27 The Lord said to Moses, “Write down these words, for in accordance with these words I have made a covenant with you and with Israel.” 28 So he was there with the Lord forty days and forty nights; he did not eat bread, and he did not drink water. He wrote on the tablets the words of the covenant, the ten commandments. 29 Now when Moses came down from Mount Sinai with the two tablets of the testimony in his hand – when he came down from the mountain, Moses did not know that the skin of his face shone while he talked with him. 30 When Aaron and all the Israelites saw Moses, the skin of his face shone; and they were afraid to approach him. 31 But Moses called to them, so Aaron and all the leaders of the community came back to him, and Moses spoke to them. 32 After this all the Israelites approached, and he commanded them all that the Lord had spoken to him on Mount Sinai (Exodus 32:27-32, emphasis mine).
These Hellenistic Jews were accusing Stephen of preaching against Moses, and yet Stephen looked just like Moses, after he had been on the holy mountain speaking with God. His face was aglow. The words Stephen spoke were given to him by the Holy Spirit, and thus they were the very words of God, just like the words Moses spoke (with glowing face) were the words God had given him on the mountain. It will get even better in Acts chapter 7, for there it ends with Stephen sounding just like Jesus, at the time of His death.
In our text, Luke has described two situations. The first (Acts 6:1-7) describes how the apostles dealt with the inequities that existed in the treatment of the widows. The second (Acts 6:8-15) is Luke’s account of the power of God through the ministry of Stephen, and the reaction this brought from his fellow Hellenistic Jews. Let us begin by exploring the implications of these texts for us, and then conclude by considering how these two parts of chapter 6 fit together to teach us an important lesson.
(1) Legitimization. How do we know that the gospel as we have it – the gospel as set down by the apostles – is the real thing? Our text continues to demonstrate the authenticity of the apostles as those who believe in Jesus and who speak for Him, with His authority and power. During His earthly ministry, Jesus performed many signs and wonders:
1 Now Jesus left that place and came to his hometown, and his disciples followed him. 2 When the Sabbath came, he began to teach in the synagogue. Many who heard him were astonished, saying, “Where did he get these ideas? And what is this wisdom that has been given to him? What are these miracles that are done through his hands? (Mark 6:1-2)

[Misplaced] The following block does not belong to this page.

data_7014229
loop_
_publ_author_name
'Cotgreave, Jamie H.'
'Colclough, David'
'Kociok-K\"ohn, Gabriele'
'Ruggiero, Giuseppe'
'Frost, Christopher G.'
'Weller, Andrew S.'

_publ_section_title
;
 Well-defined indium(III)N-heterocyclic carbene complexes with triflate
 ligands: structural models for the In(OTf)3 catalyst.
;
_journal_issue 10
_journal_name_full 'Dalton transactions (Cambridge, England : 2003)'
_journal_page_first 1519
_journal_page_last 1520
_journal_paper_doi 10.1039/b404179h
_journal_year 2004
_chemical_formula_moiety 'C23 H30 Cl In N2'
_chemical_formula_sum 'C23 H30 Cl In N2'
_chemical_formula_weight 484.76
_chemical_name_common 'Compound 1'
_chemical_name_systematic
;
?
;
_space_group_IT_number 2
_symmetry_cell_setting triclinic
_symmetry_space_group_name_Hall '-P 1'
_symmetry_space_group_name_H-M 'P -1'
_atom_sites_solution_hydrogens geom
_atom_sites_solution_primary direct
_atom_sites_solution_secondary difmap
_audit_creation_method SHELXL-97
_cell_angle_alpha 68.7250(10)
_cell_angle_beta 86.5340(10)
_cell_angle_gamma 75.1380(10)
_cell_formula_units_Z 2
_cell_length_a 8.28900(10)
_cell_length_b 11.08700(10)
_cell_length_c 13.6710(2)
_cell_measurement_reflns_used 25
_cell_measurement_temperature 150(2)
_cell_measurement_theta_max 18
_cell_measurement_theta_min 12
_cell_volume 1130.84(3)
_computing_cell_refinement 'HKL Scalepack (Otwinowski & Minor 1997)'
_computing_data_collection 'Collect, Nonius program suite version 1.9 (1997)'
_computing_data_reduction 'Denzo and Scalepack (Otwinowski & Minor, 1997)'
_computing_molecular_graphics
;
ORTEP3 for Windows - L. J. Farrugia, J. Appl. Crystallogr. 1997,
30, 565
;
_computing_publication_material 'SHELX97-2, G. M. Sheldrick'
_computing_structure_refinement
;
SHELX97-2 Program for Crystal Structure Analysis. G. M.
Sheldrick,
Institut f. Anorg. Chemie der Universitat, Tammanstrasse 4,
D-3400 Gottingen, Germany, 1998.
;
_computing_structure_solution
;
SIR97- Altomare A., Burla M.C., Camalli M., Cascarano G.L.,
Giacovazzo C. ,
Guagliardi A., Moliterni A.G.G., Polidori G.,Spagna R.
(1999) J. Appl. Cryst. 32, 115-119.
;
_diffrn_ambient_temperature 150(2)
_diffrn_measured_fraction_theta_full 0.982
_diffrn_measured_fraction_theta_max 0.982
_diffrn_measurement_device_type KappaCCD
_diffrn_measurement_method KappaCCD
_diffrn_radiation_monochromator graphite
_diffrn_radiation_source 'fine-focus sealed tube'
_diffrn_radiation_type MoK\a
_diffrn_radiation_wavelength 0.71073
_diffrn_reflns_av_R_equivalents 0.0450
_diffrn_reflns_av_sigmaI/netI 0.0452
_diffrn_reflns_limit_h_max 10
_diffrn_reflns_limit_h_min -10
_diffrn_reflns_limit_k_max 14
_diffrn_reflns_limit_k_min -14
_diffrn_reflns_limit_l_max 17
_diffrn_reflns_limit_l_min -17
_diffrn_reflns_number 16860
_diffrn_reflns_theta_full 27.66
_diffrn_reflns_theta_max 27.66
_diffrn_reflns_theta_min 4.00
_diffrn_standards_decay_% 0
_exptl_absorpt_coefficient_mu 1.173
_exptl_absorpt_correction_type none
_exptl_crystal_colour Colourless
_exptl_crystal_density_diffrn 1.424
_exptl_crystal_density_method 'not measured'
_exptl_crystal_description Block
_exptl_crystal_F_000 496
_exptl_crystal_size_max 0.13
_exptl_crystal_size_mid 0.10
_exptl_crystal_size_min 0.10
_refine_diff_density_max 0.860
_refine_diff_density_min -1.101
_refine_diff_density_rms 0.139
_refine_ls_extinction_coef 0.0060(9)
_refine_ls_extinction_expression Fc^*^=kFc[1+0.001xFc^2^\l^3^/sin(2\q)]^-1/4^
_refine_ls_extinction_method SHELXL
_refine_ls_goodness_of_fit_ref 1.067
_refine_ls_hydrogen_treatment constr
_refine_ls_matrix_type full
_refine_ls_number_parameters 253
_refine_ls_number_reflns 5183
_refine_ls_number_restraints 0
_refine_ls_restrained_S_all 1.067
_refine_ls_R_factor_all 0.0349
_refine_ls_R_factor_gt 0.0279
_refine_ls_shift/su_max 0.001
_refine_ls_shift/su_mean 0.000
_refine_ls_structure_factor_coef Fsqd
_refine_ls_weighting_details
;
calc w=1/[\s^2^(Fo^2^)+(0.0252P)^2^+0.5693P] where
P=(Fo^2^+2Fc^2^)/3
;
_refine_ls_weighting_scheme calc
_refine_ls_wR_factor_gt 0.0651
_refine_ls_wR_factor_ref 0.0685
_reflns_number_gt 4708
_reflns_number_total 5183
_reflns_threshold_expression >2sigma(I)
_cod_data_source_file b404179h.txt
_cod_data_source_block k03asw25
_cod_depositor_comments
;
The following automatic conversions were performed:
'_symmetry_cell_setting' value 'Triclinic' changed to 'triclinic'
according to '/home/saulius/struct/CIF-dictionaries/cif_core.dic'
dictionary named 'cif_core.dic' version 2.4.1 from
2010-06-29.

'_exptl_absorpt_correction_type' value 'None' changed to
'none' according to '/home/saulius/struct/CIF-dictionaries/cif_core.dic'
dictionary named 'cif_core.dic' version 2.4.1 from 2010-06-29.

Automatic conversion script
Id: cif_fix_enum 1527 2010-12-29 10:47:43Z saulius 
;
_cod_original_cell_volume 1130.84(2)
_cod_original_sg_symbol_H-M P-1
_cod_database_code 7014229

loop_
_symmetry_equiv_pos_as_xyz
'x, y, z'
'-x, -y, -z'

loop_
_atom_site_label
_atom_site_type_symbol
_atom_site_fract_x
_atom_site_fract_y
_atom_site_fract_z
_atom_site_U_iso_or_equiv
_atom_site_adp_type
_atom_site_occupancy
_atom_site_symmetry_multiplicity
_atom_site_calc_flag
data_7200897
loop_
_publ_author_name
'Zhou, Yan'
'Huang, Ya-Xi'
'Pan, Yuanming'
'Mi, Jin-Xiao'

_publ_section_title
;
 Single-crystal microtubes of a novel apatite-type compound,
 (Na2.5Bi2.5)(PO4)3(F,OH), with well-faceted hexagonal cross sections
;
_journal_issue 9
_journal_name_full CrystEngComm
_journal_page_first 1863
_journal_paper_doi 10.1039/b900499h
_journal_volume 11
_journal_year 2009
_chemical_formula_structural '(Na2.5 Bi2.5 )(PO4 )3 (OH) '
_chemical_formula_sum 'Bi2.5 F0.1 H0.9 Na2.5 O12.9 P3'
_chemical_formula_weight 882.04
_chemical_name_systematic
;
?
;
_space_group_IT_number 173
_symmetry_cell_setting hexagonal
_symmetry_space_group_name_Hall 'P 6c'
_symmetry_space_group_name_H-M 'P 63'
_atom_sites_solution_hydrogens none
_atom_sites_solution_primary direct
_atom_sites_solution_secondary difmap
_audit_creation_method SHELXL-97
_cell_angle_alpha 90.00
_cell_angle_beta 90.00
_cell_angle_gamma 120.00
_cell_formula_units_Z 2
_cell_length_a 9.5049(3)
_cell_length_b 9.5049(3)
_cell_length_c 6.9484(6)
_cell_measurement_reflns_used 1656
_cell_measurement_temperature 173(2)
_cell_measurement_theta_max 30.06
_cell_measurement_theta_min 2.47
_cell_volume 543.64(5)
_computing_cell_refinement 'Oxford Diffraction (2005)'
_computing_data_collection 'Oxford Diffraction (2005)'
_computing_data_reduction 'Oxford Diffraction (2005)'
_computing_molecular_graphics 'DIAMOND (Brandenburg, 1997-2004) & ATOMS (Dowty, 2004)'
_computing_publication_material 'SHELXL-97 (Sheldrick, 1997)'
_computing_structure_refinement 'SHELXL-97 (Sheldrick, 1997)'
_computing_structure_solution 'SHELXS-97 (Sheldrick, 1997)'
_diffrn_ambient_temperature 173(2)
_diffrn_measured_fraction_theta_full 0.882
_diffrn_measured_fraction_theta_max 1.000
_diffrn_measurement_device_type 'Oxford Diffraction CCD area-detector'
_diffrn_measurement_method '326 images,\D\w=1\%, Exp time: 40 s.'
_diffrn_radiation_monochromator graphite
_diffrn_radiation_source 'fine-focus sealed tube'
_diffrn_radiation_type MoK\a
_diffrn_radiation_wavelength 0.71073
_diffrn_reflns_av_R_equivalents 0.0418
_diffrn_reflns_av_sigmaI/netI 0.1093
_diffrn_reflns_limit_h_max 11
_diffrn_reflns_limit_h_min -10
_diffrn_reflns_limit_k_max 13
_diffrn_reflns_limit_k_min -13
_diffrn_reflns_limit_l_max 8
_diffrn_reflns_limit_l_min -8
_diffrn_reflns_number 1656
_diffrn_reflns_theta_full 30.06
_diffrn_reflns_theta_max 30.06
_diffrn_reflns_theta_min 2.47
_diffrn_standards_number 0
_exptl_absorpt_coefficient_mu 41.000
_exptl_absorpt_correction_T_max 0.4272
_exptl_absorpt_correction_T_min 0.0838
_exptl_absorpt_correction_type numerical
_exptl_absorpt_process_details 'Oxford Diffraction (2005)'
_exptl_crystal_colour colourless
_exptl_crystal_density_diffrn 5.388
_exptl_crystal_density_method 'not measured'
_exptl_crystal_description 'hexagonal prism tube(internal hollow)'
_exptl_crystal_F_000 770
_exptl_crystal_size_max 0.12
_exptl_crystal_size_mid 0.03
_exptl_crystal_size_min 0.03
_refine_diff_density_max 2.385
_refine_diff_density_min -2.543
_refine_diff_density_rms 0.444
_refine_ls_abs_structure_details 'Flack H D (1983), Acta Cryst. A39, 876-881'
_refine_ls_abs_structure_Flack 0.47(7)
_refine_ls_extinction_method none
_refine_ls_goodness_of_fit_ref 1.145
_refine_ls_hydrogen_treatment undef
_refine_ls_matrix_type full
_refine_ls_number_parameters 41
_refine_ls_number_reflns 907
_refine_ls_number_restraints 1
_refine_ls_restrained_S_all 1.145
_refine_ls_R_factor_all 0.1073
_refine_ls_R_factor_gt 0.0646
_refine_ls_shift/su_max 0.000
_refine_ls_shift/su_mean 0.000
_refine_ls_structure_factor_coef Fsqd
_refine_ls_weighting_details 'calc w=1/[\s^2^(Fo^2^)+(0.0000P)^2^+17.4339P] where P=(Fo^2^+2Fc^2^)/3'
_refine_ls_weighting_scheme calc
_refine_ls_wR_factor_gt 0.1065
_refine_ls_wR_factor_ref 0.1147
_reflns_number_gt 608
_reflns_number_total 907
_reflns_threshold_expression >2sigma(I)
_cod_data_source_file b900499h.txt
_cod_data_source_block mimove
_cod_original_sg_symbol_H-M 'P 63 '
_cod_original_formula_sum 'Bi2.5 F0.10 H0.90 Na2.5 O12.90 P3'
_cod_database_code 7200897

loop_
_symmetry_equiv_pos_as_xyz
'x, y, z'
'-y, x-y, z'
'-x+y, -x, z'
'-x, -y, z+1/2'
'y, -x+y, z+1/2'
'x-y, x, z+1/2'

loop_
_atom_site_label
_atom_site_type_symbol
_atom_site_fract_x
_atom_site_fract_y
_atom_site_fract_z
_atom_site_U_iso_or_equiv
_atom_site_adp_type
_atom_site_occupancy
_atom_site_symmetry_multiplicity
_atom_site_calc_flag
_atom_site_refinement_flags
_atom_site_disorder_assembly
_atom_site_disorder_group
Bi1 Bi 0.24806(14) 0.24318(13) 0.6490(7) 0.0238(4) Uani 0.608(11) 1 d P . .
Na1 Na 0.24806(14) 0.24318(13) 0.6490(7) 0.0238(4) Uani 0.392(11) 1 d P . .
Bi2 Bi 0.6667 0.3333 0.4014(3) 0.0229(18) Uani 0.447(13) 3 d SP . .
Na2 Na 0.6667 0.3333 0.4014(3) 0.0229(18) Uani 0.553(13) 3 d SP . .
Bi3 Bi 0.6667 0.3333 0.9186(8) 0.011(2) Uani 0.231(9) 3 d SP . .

36 As he rode along, they spread their cloaks on the road. 37 As he approached the road leading down from the Mount of Olives, the whole crowd of his disciples began to rejoice and praise God with a loud voice for all the mighty works they had seen: 38 “Blessed is the king who comes in the name of the Lord! Peace in heaven and glory in the highest!” (Luke 19:36-38)
22 “Men of Israel, listen to these words: Jesus the Nazarene, a man clearly attested to you by God with powerful deeds, wonders, and miraculous signs that God performed among you through him, just as you yourselves know – 23 this man, who was handed over by the predetermined plan and foreknowledge of God, you executed by nailing him to a cross at the hands of Gentiles. 24 But God raised him up, having released him from the pains of death, because it was not possible for him to be held in its power (Acts 2:22-24).
So, too, the apostles performed many signs and wonders (including Stephen):
Reverential awe came over everyone, and many wonders and miraculous signs came about by the apostles (Acts 2:43).
Now many miraculous signs and wonders came about among the people through the hands of the apostles. By common consent they were all meeting together in Solomon’s Portico (Acts 5:12).
Now Stephen, full of grace and power, was performing great wonders and miraculous signs among the people (Acts 6:8).
You will remember that when John the Baptist had his doubts as to whether or not Jesus was the true Messiah, Jesus encouraged John to consider His works, for they were the work of Messiah:
2 Now when John heard in prison about the deeds Christ had done, he sent his disciples to ask a question: 3 “Are you the one who is to come, or should we look for another?” 4 Jesus answered them, “Go tell John what you hear and see: 5 The blind see, the lame walk, lepers are cleansed, the deaf hear, the dead are raised, and the poor have good news proclaimed to them. 6 Blessed is anyone who takes no offense at me” (Matthew 11:2-6).
The Apostle James put it this way:
Pure and undefiled religion before God the Father is this: to care for orphans and widows in their misfortune and to keep oneself unstained by the world (James 1:27).
When the priests (and many others) beheld the way the church cared for its widows, many concluded, “This is true religion.” No wonder so many of the priests came to faith in Jesus. The words and works of the apostles were likewise the words and works of Jesus. This should have been an indication that both Jesus and His apostles were true servants of God, who spoke for Him with full authority.